The ending–brilliantly shot. De Niro, his hair cut into a mohawk, engaging in the mocking small talk he uses in his mirror scene (“you talking to me?”), only now it’s “Do I know you?” with Keitel. The carnage of three dead and De Niro wounded, out of bullets for a suicide. The cops come in, De Niro raises a bloody finger to his head to mime shooting himself, and then the breathtaking pan, shot from above, out of the room, down the bloody hallway, out into the street.
The comes the epilogue. Bickle is a hero for taking out a Mafioso and a couple of street thugs. Foster’s father writes his thanks. De Niro is friendly with the other cabbies (who call him “Killer”), and then he takes Shepherd, now interested again, as a fare. She is photographed as an angel with billowing hair as he views her form the rearview mirror, congratulates her on the candidate’s success, and dismisses her as he drops her off.
Many have interpreted this as a fantasy of Bickle’s, or his dying thoughts. It’s easy to interpret it that way, although Scorsese and Paul Schrader, the screenwriter, say it’s not. Schrader says take a look at the last shot, with De Niro looking into the camera, from the rear view mirror (we see a lot De Niro’s eyes, looking, judging. He tells a Secret Service agent he’d be a good agent, because he’s very observant) and you can see he’s a ticking time bomb–he’s not done.
The acting in the film is great, starting with De Niro, who captures the contradictions, and improvised the memorable “Are you talkin’ to me?” (De Niro, at the screening, says for forty years people are still saying that line to him). We can never be sure if he’s some kind of autistic savant or a genuine dummy. He says he doesn’t know what “moonlighting” means, but uses the word “venal.” He acts like a country bumpkin with the Secret Service agent and the presidential candidate, but I’m sure that’s an act. Does he really think that taking a woman to a porn movie is appropriate? We can’t be sure.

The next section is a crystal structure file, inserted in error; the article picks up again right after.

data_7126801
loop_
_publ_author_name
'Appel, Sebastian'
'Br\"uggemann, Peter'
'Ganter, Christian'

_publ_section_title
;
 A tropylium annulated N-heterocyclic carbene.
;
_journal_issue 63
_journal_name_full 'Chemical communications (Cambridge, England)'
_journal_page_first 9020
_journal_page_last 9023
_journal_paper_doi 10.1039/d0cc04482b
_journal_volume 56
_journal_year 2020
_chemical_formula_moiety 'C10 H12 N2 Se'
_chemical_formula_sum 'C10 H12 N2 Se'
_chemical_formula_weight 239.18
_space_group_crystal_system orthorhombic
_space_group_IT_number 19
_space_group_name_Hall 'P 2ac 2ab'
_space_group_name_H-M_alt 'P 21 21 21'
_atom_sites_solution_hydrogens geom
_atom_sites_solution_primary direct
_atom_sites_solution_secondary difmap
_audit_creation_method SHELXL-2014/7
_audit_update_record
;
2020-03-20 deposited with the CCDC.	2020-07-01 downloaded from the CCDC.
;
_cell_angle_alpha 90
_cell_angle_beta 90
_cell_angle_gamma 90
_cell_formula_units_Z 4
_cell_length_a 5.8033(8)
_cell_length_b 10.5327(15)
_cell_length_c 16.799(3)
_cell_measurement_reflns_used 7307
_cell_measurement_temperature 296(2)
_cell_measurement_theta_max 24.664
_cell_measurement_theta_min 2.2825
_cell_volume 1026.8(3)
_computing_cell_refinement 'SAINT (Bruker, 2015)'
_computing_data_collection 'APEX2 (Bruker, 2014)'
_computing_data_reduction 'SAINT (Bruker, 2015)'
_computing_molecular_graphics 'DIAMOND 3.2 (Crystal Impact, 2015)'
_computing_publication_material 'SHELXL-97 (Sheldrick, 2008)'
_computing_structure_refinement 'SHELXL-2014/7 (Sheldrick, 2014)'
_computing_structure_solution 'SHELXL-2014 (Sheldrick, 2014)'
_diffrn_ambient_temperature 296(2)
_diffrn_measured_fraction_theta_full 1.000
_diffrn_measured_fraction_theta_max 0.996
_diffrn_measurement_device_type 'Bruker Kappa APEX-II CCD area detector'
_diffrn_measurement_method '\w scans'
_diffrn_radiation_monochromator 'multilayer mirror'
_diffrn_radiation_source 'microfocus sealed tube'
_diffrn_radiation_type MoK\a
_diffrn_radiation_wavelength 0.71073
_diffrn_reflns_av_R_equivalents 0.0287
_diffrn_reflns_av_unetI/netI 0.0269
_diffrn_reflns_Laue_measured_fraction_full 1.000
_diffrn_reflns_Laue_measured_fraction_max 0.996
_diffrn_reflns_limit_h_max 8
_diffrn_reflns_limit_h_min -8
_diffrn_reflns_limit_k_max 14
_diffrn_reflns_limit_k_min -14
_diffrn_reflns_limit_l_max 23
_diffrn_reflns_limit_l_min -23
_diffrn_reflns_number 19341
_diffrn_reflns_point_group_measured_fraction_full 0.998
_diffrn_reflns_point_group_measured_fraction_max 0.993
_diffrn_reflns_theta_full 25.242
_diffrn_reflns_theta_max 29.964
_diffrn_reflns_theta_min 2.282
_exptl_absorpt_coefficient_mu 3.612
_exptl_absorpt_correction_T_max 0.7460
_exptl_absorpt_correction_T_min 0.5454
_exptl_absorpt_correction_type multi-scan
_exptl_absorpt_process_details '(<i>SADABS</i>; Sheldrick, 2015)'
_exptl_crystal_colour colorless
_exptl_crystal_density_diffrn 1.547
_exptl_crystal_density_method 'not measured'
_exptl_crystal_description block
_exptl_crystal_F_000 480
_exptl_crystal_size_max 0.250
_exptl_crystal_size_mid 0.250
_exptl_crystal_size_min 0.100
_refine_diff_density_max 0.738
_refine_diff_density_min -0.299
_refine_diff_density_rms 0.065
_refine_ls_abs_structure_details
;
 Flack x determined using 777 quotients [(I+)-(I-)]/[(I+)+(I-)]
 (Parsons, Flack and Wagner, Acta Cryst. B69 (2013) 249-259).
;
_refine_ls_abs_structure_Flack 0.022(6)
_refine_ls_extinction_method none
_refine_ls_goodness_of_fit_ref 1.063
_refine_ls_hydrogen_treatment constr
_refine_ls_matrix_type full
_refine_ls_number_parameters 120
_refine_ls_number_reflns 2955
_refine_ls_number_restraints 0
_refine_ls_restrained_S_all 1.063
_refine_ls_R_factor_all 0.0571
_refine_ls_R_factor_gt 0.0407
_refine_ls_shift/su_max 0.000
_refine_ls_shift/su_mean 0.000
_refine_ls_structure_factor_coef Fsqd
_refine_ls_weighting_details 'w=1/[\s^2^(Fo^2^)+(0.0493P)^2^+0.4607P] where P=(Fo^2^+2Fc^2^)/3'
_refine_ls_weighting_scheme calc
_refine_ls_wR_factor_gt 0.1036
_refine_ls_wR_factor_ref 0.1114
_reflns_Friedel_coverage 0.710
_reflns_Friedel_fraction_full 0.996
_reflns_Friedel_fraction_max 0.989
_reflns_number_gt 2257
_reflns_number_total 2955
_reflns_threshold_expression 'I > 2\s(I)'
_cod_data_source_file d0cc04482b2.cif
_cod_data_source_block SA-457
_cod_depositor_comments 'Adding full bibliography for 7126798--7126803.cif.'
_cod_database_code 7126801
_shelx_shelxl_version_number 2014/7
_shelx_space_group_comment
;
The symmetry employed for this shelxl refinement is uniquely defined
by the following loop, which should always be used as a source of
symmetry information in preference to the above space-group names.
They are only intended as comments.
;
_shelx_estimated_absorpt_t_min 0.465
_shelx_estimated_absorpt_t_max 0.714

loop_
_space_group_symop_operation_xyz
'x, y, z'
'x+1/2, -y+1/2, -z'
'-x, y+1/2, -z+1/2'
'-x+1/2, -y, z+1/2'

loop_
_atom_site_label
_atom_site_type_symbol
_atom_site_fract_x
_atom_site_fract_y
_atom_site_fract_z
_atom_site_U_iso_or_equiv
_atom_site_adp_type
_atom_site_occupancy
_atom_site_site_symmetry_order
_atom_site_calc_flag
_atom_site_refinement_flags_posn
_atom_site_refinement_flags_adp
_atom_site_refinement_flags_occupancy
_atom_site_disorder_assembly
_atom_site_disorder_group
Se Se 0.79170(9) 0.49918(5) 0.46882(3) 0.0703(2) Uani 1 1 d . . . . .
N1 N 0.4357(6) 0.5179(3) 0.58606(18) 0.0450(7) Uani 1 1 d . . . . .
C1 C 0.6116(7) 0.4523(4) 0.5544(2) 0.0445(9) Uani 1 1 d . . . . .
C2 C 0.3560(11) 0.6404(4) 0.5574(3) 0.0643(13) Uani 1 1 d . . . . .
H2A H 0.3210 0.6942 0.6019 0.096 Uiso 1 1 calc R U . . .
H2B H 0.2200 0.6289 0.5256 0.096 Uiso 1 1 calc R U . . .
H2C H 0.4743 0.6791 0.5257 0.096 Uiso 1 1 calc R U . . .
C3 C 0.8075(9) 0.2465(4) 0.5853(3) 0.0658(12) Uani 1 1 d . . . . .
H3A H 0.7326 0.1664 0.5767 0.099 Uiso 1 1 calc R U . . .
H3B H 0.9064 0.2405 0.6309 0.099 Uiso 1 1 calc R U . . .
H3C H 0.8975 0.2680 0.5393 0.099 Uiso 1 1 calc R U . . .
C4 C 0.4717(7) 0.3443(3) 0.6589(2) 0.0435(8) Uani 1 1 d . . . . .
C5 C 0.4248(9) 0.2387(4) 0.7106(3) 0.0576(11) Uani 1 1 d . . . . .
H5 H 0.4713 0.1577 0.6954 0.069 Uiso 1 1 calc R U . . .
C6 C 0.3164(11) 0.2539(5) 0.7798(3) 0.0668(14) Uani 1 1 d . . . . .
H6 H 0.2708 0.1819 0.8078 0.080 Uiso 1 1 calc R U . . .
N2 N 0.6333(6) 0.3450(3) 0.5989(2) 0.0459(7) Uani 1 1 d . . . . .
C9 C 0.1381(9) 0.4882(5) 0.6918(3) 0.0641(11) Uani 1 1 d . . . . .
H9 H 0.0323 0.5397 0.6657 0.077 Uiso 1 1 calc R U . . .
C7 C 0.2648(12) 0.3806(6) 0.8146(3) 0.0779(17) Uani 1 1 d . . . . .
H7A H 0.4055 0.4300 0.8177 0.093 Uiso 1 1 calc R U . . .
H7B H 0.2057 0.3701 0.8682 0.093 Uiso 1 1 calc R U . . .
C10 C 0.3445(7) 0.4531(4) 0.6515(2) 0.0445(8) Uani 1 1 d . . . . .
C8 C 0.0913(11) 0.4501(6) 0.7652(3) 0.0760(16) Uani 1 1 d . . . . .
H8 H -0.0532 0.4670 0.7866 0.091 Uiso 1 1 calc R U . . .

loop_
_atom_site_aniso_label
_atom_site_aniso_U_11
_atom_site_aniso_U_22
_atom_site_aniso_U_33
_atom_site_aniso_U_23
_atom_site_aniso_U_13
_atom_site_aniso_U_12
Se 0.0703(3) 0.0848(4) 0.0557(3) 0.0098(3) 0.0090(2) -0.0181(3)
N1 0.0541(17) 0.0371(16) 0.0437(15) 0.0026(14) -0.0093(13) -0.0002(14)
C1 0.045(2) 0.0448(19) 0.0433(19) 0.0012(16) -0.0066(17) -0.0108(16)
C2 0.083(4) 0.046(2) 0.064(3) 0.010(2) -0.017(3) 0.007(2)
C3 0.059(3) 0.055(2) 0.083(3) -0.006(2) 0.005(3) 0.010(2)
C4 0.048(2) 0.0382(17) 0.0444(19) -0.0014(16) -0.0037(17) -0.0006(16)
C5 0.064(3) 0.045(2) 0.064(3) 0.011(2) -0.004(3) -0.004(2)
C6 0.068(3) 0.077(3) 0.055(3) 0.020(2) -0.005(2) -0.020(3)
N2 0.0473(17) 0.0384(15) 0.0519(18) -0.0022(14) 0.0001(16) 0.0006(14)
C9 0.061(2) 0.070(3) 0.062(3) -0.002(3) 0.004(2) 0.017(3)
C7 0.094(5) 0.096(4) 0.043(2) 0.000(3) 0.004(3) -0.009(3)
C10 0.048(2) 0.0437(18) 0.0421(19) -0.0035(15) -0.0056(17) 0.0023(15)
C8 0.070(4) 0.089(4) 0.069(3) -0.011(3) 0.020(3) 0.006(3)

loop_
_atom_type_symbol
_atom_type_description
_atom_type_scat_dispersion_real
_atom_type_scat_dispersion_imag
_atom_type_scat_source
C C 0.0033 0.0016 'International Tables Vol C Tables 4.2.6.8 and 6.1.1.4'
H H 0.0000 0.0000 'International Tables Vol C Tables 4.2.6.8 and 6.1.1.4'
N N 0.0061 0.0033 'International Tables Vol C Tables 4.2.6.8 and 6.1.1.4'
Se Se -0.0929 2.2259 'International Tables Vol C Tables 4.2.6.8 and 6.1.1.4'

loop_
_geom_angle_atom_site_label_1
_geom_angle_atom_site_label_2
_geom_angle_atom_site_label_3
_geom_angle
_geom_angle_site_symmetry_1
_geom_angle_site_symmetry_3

He was nominated for an Oscar, and so was Jodie Foster. I found it interesting to read the other actresses who were auditioned–Mariel Hemingway, Linda Blair, Carrie Fisher, Melanie Griffith, Bo Derek (!), all of whom refused. Foster, who was already a seasoned pro, was deemed psychologically fit enough and found the experience fun and interesting. I imagine that Keitel, who had to perform a scene with her of romance and tenderness, probably found that more difficult than Foster did.
Also terrific is Albert Brooks, who as Shepherd’s co-worker gave the film comic relief. He clearly has a boner for Shepherd, and can’t believe that a weirdo like De Niro could walk in off the street and get a date. It’s very funny how Brooks spies on their conversation, his head poking around a column.
I also want to mention Scorsese’s cameo, where he plays a Satanic-looking passenger spying on his wife in another man’s apartment, and telling De Niro how he’s going to kill her with a .44 magnum. This is the first gun that Bickle will buy.
If that weren’t enough, the score by Bernard Hermann, his last, is magnificent. It’s full of brass, including the romantic saxophone riff to represent Bickle. It runs counter to what we are seeing–a lonely man going mad in a small, dingy room, but accompanied by the kind of sax solo that we’re using to hearing in love scenes.
Taxi Driver is an example of the perfect combination of script, director, cast, and social anxiety. It taps into our fears, both of immorality and decay and of loneliness. It is a masterpiece and an American classic.